Ancestry.com is the leading commercial genealogy company worldwide. With more than 6 billion records including the full set of census records for both the United States and the United Kingdom as well as one of the best sets of immigration records worldwide they set the standard by which all other companies are measured.
Ancestry was one of the first in the field of online companies and began publishing digital records before it was accepted. They also have often led the way with technology solutions.
Not quite a year ago Ancestry went public. Over the past years they have acquired a few companies. At times this was to gain assets that were valuable to them. At other times it was a defensive acquisition aimed at defending their market share. They are much larger than their nearest competition and they generate good cash flow. This allows them to make acquisitions when they see the need.
A few months ago Ancestry acquired a small company in Europe called Genline. I have written about this previously. Genline had an excellent collection of Swedish records. They had carved out a niche for themselves in a small market and were seeing their business come under threat from SVAR, the national archive of Sweden. It would have been difficult for Genline to survive in the long run as a separate company, but as a part of the Ancestry family the records provide added value to subscribers. Ancestry has not announced what they will do, but it seems likely that they will not retain the Genline brand, but will rather fold it into Ancestry.com.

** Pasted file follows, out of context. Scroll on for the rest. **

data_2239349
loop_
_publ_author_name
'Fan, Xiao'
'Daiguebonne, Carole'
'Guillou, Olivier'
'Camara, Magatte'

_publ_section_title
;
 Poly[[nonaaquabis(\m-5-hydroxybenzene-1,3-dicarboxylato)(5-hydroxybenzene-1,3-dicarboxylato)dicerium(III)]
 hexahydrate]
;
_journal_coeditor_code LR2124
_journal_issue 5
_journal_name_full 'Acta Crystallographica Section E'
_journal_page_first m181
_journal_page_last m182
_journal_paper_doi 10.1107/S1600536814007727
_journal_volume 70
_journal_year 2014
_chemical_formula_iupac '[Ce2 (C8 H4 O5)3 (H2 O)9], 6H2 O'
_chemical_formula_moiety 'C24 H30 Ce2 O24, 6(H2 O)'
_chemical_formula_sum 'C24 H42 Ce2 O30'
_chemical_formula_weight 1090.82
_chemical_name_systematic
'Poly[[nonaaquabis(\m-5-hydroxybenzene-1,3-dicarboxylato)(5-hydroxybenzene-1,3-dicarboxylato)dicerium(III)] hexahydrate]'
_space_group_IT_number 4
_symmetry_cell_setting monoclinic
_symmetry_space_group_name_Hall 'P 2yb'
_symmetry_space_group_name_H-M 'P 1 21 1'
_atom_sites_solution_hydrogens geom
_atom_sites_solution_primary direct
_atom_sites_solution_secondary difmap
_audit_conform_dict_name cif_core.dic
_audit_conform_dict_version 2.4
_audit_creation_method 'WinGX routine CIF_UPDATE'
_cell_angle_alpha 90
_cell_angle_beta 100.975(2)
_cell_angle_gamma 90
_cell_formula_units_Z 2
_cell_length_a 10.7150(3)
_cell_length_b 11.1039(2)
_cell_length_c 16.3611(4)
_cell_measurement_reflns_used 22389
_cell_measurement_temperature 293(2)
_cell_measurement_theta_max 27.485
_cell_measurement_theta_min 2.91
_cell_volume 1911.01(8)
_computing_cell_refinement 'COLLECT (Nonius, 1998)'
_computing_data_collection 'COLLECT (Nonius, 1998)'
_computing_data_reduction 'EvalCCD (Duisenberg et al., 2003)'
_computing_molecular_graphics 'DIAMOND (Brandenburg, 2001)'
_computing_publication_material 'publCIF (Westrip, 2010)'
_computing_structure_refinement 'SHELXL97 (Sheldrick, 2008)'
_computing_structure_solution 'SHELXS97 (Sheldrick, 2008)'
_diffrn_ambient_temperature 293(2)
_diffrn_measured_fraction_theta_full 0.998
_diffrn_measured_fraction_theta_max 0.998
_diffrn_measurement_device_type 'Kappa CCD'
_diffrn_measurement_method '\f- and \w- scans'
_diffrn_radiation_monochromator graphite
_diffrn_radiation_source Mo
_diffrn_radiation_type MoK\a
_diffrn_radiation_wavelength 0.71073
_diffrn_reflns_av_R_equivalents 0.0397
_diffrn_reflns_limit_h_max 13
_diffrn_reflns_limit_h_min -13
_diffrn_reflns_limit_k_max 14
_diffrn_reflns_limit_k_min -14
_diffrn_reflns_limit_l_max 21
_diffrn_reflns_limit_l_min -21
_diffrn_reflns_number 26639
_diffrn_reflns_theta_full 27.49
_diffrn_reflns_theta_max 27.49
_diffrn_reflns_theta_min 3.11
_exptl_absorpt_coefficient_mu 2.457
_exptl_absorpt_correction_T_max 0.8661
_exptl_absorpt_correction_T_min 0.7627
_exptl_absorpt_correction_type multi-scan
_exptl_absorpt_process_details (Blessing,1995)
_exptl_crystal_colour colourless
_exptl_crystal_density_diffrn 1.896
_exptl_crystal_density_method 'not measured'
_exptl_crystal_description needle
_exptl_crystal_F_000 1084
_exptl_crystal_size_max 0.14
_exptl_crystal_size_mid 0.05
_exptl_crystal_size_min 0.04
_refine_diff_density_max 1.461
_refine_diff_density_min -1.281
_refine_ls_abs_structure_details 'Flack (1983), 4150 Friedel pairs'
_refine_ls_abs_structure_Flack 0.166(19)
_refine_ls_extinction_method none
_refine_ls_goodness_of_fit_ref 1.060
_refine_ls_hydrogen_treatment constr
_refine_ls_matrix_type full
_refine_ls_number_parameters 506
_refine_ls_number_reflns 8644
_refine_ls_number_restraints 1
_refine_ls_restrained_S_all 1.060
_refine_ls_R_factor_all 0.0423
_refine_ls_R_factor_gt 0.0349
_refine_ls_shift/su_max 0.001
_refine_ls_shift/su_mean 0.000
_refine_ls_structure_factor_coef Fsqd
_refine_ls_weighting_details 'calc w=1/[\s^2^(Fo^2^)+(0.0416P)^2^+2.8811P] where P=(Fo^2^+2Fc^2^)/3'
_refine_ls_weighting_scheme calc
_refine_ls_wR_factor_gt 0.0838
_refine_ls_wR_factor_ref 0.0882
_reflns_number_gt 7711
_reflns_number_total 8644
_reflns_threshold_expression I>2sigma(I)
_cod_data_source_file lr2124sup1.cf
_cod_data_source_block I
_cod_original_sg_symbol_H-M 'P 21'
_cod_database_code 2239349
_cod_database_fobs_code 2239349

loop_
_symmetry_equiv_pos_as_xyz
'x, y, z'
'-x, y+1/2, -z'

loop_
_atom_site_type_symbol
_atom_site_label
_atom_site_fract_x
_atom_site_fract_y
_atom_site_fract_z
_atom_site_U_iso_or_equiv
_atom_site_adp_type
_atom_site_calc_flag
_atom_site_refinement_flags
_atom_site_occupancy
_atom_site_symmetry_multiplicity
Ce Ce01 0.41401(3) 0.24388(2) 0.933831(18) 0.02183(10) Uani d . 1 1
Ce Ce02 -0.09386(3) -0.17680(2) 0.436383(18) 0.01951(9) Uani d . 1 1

In the last few weeks Ancestry announced the acquisition of Footnote.com. This acquisition seems more defensive in nature to me. Footnote has been steadily growing a collection of records that were as historically focused as they were genealogically focused. Footnote had established a very strong relationship with the National Archives and Record Administration (NARA), the entity in the US government that manages records. They were increasingly involved in helping NARA to publish their records digitally.
Footnote was no threat to Ancestry from a size perspective, but their relationships with Archives and some of their technology must have given Ancestry pause. Their decision to acquire Footnote seems to me to be harmful to the industry, rather than helpful, in the long run. Ancestry has not announced what they will do with Footnote, but unlike Genline who had a small subscriber base that was under threat, the Footnote subscriber base seemed strong and growing. There would appear to be little value in the short run to fold Footnote into Ancestry. I expect Ancestry will continue to run Footnote as a separate company for at least a little while.
I hope that other genealogical companies can manage to sprout and grow without being acquired by Ancestry. Competition tends to foster innovation and efficiency. Ancestry seems to steadily eliminate competitive threats to itself. While this is understandable from their perspective it does not help the market to grow. It will be interesting to watch the space over the coming years and see if any organizations can grow to provide good competition in the market space that will help keep prices at an affordable level and help the space to innovate and grow. I hope that we will see this and that some other companies can manage to find their own space and provide great value to their customers. All genealogists will benefit if this can come to pass.